Writers often approach literary agents almost like priests of a religion, like if the agent accepts your work, you’ve made it and everything will work out great with the rest of your writing career. Writers on the whole are really intelligent people who do their research, and still we somehow tend to attribute this sort of power to a literary agent for no very good reason. The thing to know is that agents, as awesome as they are, are still people with their own taste and judgment, making business decisions; they don’t necessarily need or want you to be starry eyed, intimidated, or making big assumptions about what they can offer you. It’s fine to be nervous when you talk to an agent, they probably expect writers to be a little nervous, but if you’ve gotten this far with this article, I’d bet you’re pretty serious about your writing and you’ll be able to use your professional skills to treat an agent as a professional contact. Probably if you are serious about writing, you’ll have more than one agent over the course of your writing career, because agents sometimes quit agenting or a writer can find a better fit with a different agent even if their experience with their first agent was good. It’s complicated, and if you can spend time at conferences or literary events networking and making friends with other writers and industry people, that can also help you navigate the publishing industry.
Where to Begin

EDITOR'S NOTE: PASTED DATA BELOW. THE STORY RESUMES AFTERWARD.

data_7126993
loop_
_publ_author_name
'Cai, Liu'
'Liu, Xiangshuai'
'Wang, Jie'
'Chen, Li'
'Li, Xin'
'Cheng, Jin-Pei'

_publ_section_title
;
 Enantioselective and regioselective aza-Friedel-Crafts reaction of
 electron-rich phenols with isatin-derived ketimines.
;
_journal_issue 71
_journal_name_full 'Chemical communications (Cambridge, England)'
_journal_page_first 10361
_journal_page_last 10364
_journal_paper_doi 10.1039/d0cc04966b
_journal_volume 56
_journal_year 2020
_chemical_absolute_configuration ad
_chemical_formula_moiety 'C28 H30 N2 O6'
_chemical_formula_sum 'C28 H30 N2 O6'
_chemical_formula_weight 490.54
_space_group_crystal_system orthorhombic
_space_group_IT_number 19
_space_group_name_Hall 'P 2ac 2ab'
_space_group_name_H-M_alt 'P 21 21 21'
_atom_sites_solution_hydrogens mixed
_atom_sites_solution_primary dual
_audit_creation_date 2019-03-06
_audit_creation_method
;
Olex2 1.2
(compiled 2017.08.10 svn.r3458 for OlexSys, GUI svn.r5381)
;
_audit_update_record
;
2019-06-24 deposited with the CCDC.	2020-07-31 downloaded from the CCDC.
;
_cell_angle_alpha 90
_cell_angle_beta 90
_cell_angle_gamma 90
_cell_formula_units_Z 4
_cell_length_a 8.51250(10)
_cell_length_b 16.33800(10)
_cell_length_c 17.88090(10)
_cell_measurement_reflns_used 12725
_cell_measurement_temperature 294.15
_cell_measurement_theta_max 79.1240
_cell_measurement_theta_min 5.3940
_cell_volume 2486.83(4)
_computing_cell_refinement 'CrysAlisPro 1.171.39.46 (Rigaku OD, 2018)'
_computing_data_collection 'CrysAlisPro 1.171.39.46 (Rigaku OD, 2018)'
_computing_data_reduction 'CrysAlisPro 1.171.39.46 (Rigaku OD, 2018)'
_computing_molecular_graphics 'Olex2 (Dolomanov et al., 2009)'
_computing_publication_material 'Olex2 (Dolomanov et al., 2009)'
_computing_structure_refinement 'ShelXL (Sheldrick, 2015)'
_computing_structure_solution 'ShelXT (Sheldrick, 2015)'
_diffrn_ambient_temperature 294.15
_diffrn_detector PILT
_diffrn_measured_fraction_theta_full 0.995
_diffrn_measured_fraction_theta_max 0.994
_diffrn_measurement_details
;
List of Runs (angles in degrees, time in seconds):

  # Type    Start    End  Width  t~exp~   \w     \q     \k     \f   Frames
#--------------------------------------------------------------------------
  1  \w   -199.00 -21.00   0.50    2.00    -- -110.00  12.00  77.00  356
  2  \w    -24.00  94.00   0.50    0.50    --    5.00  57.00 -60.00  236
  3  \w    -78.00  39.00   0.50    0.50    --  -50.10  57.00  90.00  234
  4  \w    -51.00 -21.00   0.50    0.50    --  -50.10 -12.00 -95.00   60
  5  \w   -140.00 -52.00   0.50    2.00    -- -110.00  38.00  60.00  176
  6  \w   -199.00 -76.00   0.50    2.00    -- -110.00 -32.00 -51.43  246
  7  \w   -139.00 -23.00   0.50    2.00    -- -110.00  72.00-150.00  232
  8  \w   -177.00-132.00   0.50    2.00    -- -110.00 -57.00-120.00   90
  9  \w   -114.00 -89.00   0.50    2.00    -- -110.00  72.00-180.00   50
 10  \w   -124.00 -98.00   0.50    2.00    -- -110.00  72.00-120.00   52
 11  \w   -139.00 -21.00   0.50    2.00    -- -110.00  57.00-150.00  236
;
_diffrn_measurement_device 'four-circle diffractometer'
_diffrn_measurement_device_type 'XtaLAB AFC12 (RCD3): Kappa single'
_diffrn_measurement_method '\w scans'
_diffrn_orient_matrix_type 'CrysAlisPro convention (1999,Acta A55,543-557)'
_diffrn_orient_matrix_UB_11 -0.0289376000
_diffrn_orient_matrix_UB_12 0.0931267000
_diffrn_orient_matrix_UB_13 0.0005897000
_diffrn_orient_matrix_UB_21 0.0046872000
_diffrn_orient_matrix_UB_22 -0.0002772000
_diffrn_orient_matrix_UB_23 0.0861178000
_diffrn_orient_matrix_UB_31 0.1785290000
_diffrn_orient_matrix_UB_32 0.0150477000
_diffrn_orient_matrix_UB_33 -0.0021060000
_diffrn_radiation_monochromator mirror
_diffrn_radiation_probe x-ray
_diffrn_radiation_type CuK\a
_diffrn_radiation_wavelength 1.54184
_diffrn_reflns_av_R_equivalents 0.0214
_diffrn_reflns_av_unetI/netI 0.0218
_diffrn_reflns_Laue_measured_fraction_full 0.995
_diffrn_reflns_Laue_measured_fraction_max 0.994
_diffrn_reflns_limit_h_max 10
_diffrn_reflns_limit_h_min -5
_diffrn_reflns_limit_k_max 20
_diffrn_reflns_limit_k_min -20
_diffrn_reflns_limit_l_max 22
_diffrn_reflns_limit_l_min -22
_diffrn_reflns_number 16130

If you have any connections in the publishing industry, start by asking around, as introductions from friends or acquaintances tend to get a bit of extra attention. Asking for help is pretty excruciating for most writers, and it’s a rare writer who enjoys the marketing and business side of writing, but you may be surprised what your loose social connections are willing to do for you. If you have the time and inclination to try and network in the publishing industry, maybe think about going to a convention, literary conference, or book related event where agents are going to be, or just to try to build up connections with writers, booksellers, librarians, and others in the publishing industry and adjacent professional fields. The old school way of getting a book agent was to publish a bunch of short fiction that got attention, so by the time you were ready to shop a novel, your writing was already somewhat of a known quantity, but that’s not a necessary step, and nor is networking (although these can help).